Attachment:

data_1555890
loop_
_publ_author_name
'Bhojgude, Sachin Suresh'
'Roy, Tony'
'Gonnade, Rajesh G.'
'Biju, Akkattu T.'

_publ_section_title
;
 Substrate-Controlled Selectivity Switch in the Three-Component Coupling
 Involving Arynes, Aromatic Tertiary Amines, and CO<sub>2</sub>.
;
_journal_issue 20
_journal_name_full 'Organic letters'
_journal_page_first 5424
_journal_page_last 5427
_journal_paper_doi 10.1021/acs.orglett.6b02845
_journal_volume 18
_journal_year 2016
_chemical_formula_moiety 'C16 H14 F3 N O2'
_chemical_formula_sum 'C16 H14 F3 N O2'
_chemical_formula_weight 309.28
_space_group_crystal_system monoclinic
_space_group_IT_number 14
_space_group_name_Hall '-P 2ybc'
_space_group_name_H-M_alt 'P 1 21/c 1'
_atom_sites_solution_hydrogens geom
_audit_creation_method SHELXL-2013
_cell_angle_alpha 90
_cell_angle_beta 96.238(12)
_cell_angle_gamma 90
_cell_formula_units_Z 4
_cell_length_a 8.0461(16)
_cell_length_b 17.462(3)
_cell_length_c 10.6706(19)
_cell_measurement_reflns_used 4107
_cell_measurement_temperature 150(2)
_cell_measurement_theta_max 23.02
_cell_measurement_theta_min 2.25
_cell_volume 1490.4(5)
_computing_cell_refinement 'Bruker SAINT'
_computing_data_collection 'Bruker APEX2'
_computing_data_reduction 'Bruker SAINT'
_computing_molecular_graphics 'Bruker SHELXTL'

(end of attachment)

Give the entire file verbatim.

data_1555890
loop_
_publ_author_name
'Bhojgude, Sachin Suresh'
'Roy, Tony'
'Gonnade, Rajesh G.'
'Biju, Akkattu T.'

_publ_section_title
;
 Substrate-Controlled Selectivity Switch in the Three-Component Coupling
 Involving Arynes, Aromatic Tertiary Amines, and CO<sub>2</sub>.
;
_journal_issue 20
_journal_name_full 'Organic letters'
_journal_page_first 5424
_journal_page_last 5427
_journal_paper_doi 10.1021/acs.orglett.6b02845
_journal_volume 18
_journal_year 2016
_chemical_formula_moiety 'C16 H14 F3 N O2'
_chemical_formula_sum 'C16 H14 F3 N O2'
_chemical_formula_weight 309.28
_space_group_crystal_system monoclinic
_space_group_IT_number 14
_space_group_name_Hall '-P 2ybc'
_space_group_name_H-M_alt 'P 1 21/c 1'
_atom_sites_solution_hydrogens geom
_audit_creation_method SHELXL-2013
_cell_angle_alpha 90
_cell_angle_beta 96.238(12)
_cell_angle_gamma 90
_cell_formula_units_Z 4
_cell_length_a 8.0461(16)
_cell_length_b 17.462(3)
_cell_length_c 10.6706(19)
_cell_measurement_reflns_used 4107
_cell_measurement_temperature 150(2)
_cell_measurement_theta_max 23.02
_cell_measurement_theta_min 2.25
_cell_volume 1490.4(5)
_computing_cell_refinement 'Bruker SAINT'
_computing_data_collection 'Bruker APEX2'
_computing_data_reduction 'Bruker SAINT'
_computing_molecular_graphics 'Bruker SHELXTL'